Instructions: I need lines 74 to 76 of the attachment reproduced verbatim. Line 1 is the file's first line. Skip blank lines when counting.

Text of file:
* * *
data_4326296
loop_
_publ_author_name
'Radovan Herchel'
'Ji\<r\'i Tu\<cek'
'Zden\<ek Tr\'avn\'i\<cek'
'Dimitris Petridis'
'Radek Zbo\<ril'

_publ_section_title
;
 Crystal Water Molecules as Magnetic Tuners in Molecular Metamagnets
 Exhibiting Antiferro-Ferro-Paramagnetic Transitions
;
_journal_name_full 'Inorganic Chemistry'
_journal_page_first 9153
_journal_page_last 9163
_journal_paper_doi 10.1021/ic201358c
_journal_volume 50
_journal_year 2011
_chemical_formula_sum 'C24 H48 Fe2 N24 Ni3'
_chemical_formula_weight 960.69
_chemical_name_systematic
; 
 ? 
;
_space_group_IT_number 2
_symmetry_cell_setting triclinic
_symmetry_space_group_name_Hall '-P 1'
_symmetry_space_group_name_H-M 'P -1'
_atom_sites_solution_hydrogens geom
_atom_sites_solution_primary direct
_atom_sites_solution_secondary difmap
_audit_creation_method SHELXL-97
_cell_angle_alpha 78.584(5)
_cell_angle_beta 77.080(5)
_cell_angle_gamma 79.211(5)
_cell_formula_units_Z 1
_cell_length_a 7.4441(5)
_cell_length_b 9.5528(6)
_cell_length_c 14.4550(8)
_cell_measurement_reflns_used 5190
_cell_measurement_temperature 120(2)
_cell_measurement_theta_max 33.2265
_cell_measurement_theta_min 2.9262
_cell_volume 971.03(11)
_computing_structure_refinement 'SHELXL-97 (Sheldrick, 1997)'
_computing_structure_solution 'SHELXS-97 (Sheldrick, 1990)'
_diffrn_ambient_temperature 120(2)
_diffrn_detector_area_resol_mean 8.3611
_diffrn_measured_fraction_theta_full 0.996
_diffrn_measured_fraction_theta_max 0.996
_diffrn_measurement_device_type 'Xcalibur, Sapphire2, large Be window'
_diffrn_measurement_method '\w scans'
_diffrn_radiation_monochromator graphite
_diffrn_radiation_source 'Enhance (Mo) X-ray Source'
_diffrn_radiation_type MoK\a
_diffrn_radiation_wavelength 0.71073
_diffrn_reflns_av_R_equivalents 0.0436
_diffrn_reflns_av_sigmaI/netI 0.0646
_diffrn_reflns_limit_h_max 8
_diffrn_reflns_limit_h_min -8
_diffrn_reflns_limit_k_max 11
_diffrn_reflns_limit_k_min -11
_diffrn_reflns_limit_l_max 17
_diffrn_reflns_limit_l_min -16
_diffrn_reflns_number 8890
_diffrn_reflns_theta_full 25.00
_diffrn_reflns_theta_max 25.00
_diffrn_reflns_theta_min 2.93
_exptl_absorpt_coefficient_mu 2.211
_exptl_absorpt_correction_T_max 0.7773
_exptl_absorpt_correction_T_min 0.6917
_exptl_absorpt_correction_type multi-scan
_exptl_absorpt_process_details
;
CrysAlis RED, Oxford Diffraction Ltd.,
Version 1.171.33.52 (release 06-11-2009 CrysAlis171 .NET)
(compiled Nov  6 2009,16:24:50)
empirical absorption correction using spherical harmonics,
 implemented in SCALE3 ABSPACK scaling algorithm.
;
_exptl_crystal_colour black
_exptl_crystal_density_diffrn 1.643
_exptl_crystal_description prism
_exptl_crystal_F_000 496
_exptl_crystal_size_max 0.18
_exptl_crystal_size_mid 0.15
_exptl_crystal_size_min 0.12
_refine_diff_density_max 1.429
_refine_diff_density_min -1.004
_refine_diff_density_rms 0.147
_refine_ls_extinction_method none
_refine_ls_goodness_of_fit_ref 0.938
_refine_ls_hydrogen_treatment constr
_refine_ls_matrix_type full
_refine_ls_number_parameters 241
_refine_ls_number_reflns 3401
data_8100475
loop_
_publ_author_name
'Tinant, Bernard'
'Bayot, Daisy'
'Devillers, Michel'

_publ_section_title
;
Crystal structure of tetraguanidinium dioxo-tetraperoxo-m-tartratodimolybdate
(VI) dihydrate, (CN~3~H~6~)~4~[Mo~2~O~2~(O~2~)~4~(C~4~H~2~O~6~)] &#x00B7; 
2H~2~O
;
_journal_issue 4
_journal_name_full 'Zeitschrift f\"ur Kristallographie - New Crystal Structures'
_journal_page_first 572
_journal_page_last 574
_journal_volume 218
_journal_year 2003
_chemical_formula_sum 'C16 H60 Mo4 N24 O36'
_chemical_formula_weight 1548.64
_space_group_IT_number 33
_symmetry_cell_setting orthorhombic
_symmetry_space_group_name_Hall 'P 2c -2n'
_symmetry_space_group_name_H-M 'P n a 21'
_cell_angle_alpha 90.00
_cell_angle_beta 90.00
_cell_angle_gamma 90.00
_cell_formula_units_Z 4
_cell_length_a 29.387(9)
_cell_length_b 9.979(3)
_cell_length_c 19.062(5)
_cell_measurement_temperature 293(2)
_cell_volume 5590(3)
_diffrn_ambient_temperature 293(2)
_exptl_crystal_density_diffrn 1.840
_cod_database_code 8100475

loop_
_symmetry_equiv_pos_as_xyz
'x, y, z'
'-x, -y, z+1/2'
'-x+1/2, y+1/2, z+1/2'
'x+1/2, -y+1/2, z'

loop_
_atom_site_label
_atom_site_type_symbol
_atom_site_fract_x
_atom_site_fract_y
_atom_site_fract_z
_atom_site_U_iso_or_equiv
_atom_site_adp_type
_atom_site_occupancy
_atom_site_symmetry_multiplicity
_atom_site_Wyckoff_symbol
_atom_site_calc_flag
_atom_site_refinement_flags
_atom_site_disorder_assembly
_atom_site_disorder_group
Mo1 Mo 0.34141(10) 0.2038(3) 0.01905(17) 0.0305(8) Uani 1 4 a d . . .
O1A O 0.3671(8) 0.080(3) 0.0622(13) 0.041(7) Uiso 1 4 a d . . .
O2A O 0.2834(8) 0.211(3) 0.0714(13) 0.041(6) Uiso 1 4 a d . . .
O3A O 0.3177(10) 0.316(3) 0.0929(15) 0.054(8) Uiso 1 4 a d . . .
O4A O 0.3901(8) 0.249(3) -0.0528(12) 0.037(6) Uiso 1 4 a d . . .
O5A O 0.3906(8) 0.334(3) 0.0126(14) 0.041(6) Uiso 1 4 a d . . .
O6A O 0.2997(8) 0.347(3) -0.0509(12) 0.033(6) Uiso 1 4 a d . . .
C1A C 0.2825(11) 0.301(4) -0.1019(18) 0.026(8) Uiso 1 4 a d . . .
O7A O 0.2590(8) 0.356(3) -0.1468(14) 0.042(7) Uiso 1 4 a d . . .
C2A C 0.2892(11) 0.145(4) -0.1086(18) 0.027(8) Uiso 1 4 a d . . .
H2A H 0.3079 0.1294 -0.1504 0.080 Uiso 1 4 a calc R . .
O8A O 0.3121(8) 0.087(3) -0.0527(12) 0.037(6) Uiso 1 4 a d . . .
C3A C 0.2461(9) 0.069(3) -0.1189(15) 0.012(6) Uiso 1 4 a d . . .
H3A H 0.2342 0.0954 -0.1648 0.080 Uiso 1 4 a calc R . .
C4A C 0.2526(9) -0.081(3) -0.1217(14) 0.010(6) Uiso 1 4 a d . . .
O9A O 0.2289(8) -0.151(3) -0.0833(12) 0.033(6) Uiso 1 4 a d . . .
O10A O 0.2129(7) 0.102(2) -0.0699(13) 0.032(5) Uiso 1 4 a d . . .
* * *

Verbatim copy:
_exptl_absorpt_process_details
;
CrysAlis RED, Oxford Diffraction Ltd.,